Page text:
The War on Drugs originated many decades ago in a completely different political, social and economic world.
The outdated criminalising, prohibitionist approach was developed and implemented in a time completely different to the present.
Whilst the 1961 UN Single Convention on Narcotic Drugs began the criminalising approach to drug control, it was not until ten years later in June 1971 that US President Richard Nixon formally declared a “war on drugs,” stating that drugs now constituted “public enemy No. 1″ in the US.
The US has been the leading force within the fight against the ‘evils’ of drugs. As one scholar has stated “…the nation’s [US] rise to hegemony and its associated pre-eminent position within the newly formed United Nations in the mid-1940s was vital to the creation and maintenance of the current US-dominated international drug control regime” . This regime is one dominated by a prohibitionist perspective that shifts the blame for domestic US problems to foreign growers and traffickers of illicit substances.
Precursors to the War on Drugs
The first US law to restrict the distribution and personal consumption of certain drugs was the Harrison Narcotics Tax Act in 1914. This piece of legislation established the prohibitionist approach as the dominant theme in federal approaches to narcotic substances. Regarding drug use as an issue for law enforcement, the Harrison Act set the tone for future US drug legislation through “a strange triumph of pseudoscience, racism, and mild hysteria on the part of a few people and of indifference on the part of most others”. From this point onwards in the US, drugs would be tackled from a judicial and criminal perspective as opposed to one of health and medical officials. This model would eventually, sadly, be exported throughout the rest of the world.
It is also important to briefly discuss the racist undertones (and sometimes overtones) of the US approach to drugs at the beginning of the 1900s. Whilst Chinese immigrants received the ‘blame’ for the importing of opium and its smoking habit to the US, African Americans were accused of causing an explosion of cocaine-fuelled crime. As one opinion of the time stated: “under its [cocaine] influence are most of the daring crimes committed [...] Most of the attacks upon white women of the South are the direct result of a cocaine crazed Negro brain” . It was within this context that the drafters of the Harrison Act played up the US fears of “drug-crazed, sex-mad negroes” .
This manner of approaching drug abuse continued on for decades (the argument could even be made that it has continued right up until the present), with minority racial groups targeted through xenophobic paranoia. Although stated in the 1920s, the words of anti-narcotics campaigner Richard Hobson could be used to sum up the present viewpoint, “South America sent in cocaine; Europe contributed drugs like heroin and morphine; Asia was the source of crude opium and smoking opium and Africa produced hashish”. Thus racist and illogical reasoning went into the origins of anti-drug legislation. From this point onwards US drug policy has focused predominantly on preventing the movement of illicit drugs into the US, in contrast to focusing on the demand of US consumers. The changing of the international balance of power that was caused by the ending of World War II would enable the US to dominate international drug control thinking, forcing other nations to follow their lead.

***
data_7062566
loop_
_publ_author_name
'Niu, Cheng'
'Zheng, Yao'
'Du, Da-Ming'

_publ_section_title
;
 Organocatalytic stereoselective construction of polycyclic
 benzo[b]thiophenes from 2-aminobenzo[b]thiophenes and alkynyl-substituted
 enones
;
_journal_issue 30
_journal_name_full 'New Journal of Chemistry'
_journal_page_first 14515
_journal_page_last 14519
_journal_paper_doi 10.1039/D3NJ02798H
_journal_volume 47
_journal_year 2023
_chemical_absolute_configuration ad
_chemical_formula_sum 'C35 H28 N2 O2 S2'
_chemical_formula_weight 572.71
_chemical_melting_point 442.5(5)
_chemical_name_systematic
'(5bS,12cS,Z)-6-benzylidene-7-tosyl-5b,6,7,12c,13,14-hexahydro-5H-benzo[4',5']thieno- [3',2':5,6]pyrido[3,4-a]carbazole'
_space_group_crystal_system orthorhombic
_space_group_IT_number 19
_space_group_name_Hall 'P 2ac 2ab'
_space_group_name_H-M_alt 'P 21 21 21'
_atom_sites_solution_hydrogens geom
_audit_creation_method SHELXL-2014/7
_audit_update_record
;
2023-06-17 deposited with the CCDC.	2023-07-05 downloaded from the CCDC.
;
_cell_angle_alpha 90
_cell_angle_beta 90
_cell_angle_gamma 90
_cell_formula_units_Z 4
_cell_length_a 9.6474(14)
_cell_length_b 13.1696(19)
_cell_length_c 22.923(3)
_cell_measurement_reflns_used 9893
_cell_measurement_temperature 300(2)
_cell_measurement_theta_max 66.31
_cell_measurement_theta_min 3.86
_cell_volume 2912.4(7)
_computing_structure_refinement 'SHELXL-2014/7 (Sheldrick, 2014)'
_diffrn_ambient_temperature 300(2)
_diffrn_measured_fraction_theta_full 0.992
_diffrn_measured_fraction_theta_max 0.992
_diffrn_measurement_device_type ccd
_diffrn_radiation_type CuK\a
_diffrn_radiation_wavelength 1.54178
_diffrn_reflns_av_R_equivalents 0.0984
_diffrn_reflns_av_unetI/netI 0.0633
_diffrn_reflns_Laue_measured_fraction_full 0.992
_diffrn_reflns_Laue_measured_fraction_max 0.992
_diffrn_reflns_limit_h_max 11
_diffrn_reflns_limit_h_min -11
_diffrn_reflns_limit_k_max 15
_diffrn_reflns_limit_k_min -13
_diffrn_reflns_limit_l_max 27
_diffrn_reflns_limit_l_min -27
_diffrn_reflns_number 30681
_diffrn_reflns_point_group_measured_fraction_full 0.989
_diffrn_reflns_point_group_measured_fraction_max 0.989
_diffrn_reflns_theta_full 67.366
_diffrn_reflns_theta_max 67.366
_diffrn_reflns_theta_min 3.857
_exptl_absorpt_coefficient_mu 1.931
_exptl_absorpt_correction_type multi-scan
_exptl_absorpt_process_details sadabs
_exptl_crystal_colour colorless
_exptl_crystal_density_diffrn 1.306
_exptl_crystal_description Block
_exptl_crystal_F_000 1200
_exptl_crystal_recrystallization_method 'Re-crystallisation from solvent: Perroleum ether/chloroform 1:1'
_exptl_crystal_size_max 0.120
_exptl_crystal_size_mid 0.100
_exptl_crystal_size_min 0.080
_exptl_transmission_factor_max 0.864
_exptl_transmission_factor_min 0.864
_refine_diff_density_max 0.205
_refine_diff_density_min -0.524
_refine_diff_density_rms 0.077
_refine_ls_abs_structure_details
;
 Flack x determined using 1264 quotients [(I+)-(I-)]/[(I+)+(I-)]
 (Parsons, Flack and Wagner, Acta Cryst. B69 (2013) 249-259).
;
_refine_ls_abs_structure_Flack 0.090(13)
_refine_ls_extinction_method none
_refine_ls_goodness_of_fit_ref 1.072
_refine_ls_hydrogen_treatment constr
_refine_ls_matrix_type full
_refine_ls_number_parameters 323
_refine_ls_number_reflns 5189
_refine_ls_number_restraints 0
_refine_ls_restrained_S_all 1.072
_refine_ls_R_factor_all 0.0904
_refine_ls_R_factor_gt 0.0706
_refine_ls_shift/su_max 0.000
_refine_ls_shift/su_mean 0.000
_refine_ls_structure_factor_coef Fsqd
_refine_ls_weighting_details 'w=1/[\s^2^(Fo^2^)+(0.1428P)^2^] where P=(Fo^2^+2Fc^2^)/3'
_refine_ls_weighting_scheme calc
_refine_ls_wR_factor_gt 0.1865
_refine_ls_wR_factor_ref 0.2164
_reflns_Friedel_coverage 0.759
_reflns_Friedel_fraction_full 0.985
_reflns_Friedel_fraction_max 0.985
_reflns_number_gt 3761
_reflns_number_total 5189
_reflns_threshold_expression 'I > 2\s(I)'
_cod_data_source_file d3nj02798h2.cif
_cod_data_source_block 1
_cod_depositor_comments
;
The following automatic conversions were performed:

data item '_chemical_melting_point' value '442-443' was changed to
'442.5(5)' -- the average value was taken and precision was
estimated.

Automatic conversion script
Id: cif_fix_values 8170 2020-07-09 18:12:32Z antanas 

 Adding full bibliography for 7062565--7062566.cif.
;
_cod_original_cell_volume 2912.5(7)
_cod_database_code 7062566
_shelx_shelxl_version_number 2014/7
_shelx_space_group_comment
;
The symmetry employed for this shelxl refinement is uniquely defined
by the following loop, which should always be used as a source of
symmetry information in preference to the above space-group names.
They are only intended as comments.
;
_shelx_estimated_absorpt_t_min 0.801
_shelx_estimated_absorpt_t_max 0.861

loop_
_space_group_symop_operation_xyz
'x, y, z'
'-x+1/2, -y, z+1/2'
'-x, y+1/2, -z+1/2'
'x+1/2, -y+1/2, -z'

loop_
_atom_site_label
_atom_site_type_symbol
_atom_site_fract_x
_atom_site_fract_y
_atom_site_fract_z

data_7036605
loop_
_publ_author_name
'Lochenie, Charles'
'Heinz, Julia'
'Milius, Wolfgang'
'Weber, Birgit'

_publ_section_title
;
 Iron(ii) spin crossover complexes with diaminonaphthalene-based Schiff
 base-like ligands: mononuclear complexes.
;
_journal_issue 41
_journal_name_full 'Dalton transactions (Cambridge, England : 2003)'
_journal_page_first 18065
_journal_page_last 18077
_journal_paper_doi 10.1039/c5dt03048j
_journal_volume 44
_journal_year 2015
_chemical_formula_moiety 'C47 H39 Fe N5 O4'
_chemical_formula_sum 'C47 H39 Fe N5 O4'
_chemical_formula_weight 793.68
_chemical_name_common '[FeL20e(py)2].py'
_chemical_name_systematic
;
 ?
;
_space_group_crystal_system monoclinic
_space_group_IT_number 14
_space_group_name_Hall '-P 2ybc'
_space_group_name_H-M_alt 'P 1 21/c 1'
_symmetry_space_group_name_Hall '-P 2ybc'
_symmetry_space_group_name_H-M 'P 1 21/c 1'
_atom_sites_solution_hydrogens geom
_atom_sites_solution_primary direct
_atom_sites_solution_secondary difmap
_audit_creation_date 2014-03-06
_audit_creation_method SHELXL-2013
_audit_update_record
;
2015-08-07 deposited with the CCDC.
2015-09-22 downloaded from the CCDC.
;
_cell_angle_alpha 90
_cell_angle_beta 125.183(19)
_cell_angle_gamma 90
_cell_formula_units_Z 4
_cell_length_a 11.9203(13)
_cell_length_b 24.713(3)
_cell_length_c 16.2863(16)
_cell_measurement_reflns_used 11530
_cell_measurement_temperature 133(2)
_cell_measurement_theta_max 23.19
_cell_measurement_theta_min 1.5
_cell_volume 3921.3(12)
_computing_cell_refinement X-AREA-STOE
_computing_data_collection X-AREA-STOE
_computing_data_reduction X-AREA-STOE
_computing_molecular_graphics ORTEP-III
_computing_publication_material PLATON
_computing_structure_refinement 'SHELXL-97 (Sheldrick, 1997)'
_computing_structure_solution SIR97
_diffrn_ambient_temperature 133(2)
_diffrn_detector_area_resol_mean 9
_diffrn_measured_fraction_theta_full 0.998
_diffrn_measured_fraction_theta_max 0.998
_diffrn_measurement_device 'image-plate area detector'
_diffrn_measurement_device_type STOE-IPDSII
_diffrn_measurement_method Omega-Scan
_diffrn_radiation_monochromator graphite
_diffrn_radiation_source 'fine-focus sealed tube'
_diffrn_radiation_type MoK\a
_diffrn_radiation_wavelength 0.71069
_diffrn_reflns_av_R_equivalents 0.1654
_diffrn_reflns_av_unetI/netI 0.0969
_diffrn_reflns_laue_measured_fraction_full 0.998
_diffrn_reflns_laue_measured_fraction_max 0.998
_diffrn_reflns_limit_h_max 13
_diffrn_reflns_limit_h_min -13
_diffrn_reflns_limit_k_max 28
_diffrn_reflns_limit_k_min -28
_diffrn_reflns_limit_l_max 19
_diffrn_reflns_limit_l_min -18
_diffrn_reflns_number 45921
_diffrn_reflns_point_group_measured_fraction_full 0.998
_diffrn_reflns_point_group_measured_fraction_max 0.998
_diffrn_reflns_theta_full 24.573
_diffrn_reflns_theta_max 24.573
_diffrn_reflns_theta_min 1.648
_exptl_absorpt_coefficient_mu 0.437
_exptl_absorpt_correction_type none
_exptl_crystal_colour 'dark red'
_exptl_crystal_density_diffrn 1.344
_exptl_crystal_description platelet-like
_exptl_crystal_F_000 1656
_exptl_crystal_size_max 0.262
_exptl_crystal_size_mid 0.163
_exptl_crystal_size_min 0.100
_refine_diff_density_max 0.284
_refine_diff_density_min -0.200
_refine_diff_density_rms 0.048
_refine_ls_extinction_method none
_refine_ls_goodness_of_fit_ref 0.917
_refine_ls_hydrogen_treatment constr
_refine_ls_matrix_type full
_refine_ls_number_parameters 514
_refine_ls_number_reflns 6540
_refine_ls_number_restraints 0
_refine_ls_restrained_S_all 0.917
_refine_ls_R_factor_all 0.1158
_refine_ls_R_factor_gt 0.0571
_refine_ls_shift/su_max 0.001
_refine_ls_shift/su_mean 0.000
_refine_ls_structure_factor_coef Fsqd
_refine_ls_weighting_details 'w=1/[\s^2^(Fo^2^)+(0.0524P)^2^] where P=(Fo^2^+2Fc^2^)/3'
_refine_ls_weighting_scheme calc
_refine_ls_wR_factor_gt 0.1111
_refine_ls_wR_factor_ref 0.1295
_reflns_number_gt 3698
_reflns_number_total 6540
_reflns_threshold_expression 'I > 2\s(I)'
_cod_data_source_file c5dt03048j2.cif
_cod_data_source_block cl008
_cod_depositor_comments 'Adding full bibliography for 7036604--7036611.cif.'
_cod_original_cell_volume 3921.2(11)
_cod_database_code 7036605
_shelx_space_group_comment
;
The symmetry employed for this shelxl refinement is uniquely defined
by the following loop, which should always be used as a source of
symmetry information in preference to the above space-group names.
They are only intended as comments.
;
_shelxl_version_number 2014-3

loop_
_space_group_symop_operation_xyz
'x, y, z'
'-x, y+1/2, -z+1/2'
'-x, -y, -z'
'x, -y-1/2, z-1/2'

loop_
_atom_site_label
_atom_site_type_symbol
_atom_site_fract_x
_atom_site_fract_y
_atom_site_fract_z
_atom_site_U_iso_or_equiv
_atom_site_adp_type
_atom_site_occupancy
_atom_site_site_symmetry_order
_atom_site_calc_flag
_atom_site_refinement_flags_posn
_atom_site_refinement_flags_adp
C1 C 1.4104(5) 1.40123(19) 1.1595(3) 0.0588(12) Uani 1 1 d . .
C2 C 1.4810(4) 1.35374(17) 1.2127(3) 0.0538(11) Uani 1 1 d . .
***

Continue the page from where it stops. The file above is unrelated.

One of the major effects of the US movement away from the prohibition of alcohol was the intensification in drug prohibition. Thousands from the Alcohol Bureau had been left without jobs and were swiftly moved into the Narcotics Bureau. Harry J. Anslinger, the head of the Narcotics Bureau was fiercely campaigning to make drugs the new, prioritised ‘menace’ to society. Anslinger, with a background in alcohol control within his former position at the US Treasury Department, was a firm believer that enforcement and a punitive approach to drug addiction were the only successful drug control methods. He redubbed cannabis as ‘marijuana’ in order to underline its criminal links with Mexico and prey upon the racial anxieties of the time. Under Anlsinger, it was stressed that drug users were to be viewed predominantly as criminals and only secondly as addicts.
To read more about the Origin of Prohibition click on the links below:
President Nixon declares drug abuse “a serious national threat” in a special message to Congress in July 1969 and calls for a national anti-drug policy.
In Reagan’s election campaign he stated that in order to cut crime he would supremely focus on drugs, implementing legislation to intensify law enforcement and increase punishments.
Bush Sr. picked up on the public sentiment and fear relating to drugs, declaring “the logic is simple. The cheapest way to eradicate narcotics is to destroy them at their source […] We need to wipe out crops wherever they are grown and take out labs wherever they exist.”
Plan Colombia, was an initiative launched in 1999 towards the end of Bill Clinton’s administration to give US aid to Colombia’s military to eradicate illicit crops and target drugs ‘at source’.
The Mérida Initiative is a security agreement between the governments of the US, Mexico, the Dominican Republic, Haiti and Central America aimed at combating drug trafficking in the region.
 Bewley-Taylor, D., The United States and International Drug Control, 1909-1997, New York, 2001, p.6
 Bewley-Taylor, The United P.26
 Schatzmann, M.,‘Cocaine and the Drug Problem’, Journal of Psychedelic Drugs, 7(1), 1975, p.9
 ‘How did we get here? History has a habit of repeating itself (A Special Report on Illegal Drugs)’, The Economist, 26 July 2001
 Hobson quoted in: Bewley-Taylor, The United States, p.26